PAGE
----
‘Aquaman’ And Co. To Feast On Big Christmas Leftovers, Leaving ‘Vice’ And ‘Holmes & Watson’ With Crumbs: Box Office Predictions

Written by Dapo Olowu

The post-Christmas Box Office weekend is usually a lucrative one, creating entire meals out of the festive midweek scraps. This time last year saw films out of the top 10 actually increase their weekend earnings after the previous one, including ‘Jumanji’, ‘The Greatest Showman’, and ‘Ferdinand’.

It’s no different this year, as many of last weekend’s inclusions look to beat their efforts of seven days ago. Competition comes in the form of debutants ‘Vice’ and ‘Holmes and Watson’, which both opened on Christmas Day.

The latter is studio Annapurna’s latest offering, a biographical comedy/drama starring Christian Bale as American politician, businessman, and former Vice pPresident of the United States, Dick Cheney. It’s McKay’s second venture into the niche genre, as well as his second partnership with Christian Bale – both films being 2015s ‘The Big Short’.

It’s ‘The Big Short’ that we’ll be using as a basis for our predictions. Both came out in the Christmas period, and although ‘The Big Short’ had a platform release (i.e. limited to wide opening), it didn’t stop a solid $2.3m on its opening Wednesday in 1,585 screens, on its way to a $10.5m weekend.

Signs point to ‘Vice’ at least doubling this opening, considering it made $4.8m on Tuesday, and enters cinemas wide immediately. It’ll definitely need to, at least for Annapurna’s sake; the studio sank a whopping $60m into this political drama before marketing costs too.

However, considering the difference in critical reception (‘The Big Short’s 88% on RT vs. ‘Vice’s 65%) and audience feedback (A- vs. C+ on Cinemascore), we’re not hedging our bets on ‘Vice’ beating ‘The Big Short’ by much this weekend, with an $11m gross being likely.

Will Ferrell and John C. Reilly lead together for the 3rd time in this weekend’s other new release, ‘Holmes and Watson’, but unlike ‘Step Brothers’ and ‘Talladega Nights’, Sony’s latest comedy is one of the most critically-reviled movies of in recent memory, pulling in a dreadful 6% on Rotten Tomatoes, and a D+ on Cinemascore.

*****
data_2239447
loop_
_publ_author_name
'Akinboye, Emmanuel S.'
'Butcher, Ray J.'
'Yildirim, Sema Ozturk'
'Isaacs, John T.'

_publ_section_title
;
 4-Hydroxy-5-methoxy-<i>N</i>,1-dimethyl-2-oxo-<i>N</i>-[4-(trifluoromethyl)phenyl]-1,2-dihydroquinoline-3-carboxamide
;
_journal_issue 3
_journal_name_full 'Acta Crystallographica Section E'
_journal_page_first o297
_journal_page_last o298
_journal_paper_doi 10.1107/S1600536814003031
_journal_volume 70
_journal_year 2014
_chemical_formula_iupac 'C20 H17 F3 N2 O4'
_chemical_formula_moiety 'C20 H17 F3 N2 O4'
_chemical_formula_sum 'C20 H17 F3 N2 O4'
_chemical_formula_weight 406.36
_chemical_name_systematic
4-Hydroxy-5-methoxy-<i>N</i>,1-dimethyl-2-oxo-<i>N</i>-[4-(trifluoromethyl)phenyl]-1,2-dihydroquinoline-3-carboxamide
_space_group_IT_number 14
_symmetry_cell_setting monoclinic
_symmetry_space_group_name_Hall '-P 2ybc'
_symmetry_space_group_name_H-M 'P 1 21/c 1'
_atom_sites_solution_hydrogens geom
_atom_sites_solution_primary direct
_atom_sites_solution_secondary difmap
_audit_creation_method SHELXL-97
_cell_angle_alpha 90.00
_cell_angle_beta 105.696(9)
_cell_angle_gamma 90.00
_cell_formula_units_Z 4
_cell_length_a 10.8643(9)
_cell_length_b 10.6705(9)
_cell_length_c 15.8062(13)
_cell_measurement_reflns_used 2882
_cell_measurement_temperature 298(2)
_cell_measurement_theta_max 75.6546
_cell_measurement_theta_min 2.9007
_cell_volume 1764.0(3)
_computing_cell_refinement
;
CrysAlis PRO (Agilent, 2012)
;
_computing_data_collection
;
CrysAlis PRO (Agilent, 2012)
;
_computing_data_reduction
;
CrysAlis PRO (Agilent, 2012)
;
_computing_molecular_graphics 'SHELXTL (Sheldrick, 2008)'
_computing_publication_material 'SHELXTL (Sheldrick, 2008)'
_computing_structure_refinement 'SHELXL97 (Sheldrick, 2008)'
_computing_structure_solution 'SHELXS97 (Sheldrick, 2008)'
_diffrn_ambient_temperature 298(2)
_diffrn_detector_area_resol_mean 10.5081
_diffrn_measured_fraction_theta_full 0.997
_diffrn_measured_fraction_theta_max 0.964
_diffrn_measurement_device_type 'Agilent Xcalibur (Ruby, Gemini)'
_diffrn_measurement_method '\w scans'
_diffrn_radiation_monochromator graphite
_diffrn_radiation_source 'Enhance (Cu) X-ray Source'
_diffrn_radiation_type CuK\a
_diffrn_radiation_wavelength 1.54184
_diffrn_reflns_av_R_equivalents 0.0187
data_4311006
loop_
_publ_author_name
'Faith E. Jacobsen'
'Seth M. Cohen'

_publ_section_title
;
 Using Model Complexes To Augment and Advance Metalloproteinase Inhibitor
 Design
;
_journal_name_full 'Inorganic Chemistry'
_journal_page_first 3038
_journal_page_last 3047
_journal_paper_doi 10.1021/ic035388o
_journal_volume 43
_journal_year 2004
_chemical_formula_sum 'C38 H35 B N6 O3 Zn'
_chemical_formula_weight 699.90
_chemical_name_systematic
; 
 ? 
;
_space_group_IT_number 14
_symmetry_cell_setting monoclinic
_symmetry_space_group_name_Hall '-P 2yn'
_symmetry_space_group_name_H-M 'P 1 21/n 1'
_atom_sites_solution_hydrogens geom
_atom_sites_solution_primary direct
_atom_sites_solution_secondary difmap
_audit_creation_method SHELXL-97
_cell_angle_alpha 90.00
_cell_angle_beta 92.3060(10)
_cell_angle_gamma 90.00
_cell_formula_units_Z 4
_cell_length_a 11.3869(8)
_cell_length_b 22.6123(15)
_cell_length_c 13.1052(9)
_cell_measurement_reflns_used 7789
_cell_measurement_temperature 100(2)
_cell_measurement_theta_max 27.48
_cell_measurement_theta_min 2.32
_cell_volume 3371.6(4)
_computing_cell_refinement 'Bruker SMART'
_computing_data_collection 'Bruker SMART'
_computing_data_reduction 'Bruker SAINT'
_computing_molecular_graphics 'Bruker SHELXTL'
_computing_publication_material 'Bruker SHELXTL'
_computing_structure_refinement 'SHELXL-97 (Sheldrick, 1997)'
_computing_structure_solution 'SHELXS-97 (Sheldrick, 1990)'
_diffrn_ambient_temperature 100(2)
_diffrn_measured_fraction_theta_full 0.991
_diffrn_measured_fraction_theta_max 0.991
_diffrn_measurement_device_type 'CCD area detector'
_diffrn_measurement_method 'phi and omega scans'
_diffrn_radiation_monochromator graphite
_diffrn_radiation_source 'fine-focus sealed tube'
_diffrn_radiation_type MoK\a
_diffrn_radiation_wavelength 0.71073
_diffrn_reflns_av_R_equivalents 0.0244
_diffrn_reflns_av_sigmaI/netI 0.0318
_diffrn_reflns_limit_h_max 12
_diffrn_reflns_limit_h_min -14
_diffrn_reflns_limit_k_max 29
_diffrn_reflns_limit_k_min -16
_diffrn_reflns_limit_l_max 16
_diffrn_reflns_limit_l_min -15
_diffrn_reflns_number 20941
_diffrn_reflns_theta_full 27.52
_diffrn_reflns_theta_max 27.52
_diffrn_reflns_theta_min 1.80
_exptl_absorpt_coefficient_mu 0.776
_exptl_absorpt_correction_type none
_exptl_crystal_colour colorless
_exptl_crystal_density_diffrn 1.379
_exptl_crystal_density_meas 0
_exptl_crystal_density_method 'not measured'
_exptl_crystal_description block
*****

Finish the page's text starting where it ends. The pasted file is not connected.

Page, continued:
The film sees Ferrell and Reilly play Sherlock Holmes and Dr. John Watson, the detective duo created by the late Sir Arthur Conan Doyle. They’re joined by Rebecca Hall, Ralph Fiennes, Rob Brydon, and Pam Ferris, and at $42m, it’s one of the more expensive comedies of the year.

This only makes things worse for those at Sony, who are now pinning hopes on a big opening weekend to offset the inevitable poor word of mouth, and thus short Box Office run, to follow. It made a strong $6.4m on Christmas day, but won’t be able to solve the mystery of how to break-even however, as it looks to earn a disappointing $9m from Friday to Sunday.

Last weekend’s winner ‘Aquaman’ comes into the weekend fresh from a massive Christmas feast, as it earned $22.1m on Tuesday for the 6th biggest X-Mas day grosser ever, behind ‘The Force Awakens’, ‘The Last Jedi’, ‘Rogue One’, ‘Sherlock Holmes’, and ‘Avatar’. Jason Momoa and co stand tall at a domestic total of $122.6m currently and $600m worldwide, and should add another $55m this weekend for good measure.

Finally, ‘Mary Poppins Returns’ and ‘Bumblebee’ continue to battle for the 2nd and 3rd spots, and will earn an estimated $29m and $24m each in their pursuits of Box Office runs to match last year’s musical ‘The Greatest Showman’, and adventure-comedy ‘Jumanji’.

‘Aquaman’ looks to reign supreme again, while ‘Bumblebee’ and ‘Mary Poppins Returns’ remain untroubled by the new entrants of the week. Can ‘Aquaman’ be the first of the DCEU to hit the $1bn mark? Let us know your thoughts on Twitter and Instagram – we’re at @JUMPCUT_ONLINE.

Untitled.png

Advertisements

‘Aquaman’ Is King With $67m As Christmas Delivers A Mixed Bag Of Presents: Box Office Report

Written by Dapo Olowu

Father Christmas was in a giving mood in the penultimate Box Office weekend of the year, gifting our seven new releases a combined gross of $125.7m between Friday and Sunday.

Half went to ‘Aquaman’, the film which sees Warner Bros swim further into the shores of the DCEU. Its first 3 days earned them $67.4m – by far the lowest in the franchise so far, but simultaneously the 9th biggest December opening of all time.

It’s a start both unspectacular but impressive; while ‘Aquaman’ may have been expected to open bigger without the looming figure of a ‘Star Wars’ movie in December (it’s the first time since 2014 that we haven’t had one at Christmas), the DCEU suffered a near-fatal blow last year with critical and commercial flop ‘Justice League’. Audiences, it seems, were being cautious.

Those who took the risk liked what they saw from the James Wan blockbuster. It’s A- on Cinemascore is only bettered by ‘Wonder Woman’ in the DCEU, whose 4x opening weekend multiplier (achievable over the winter break) would land ‘Aquaman’ with a commanding $270m domestic total. Coupled with an ever-impressive overseas total – which is currently on $410.7m after a $91.3m weekend – and its okay start this weekend will be long forgotten in the next few weeks.

It was a closer-than-expected affair between Disney’s ‘Mary Poppins Returns’ ($23.5m) and Paramount’s ‘Bumblebee’ ($21.6m), as both remained rooted in ‘Aquaman’s shadow. Both studios will be a little disappointed by the performances thus far, as heavy competition from ‘Aquaman’, and a slew of family-friendly releases (‘The Nutcracker’, for one) caused either one or the other to deliver under forecasts.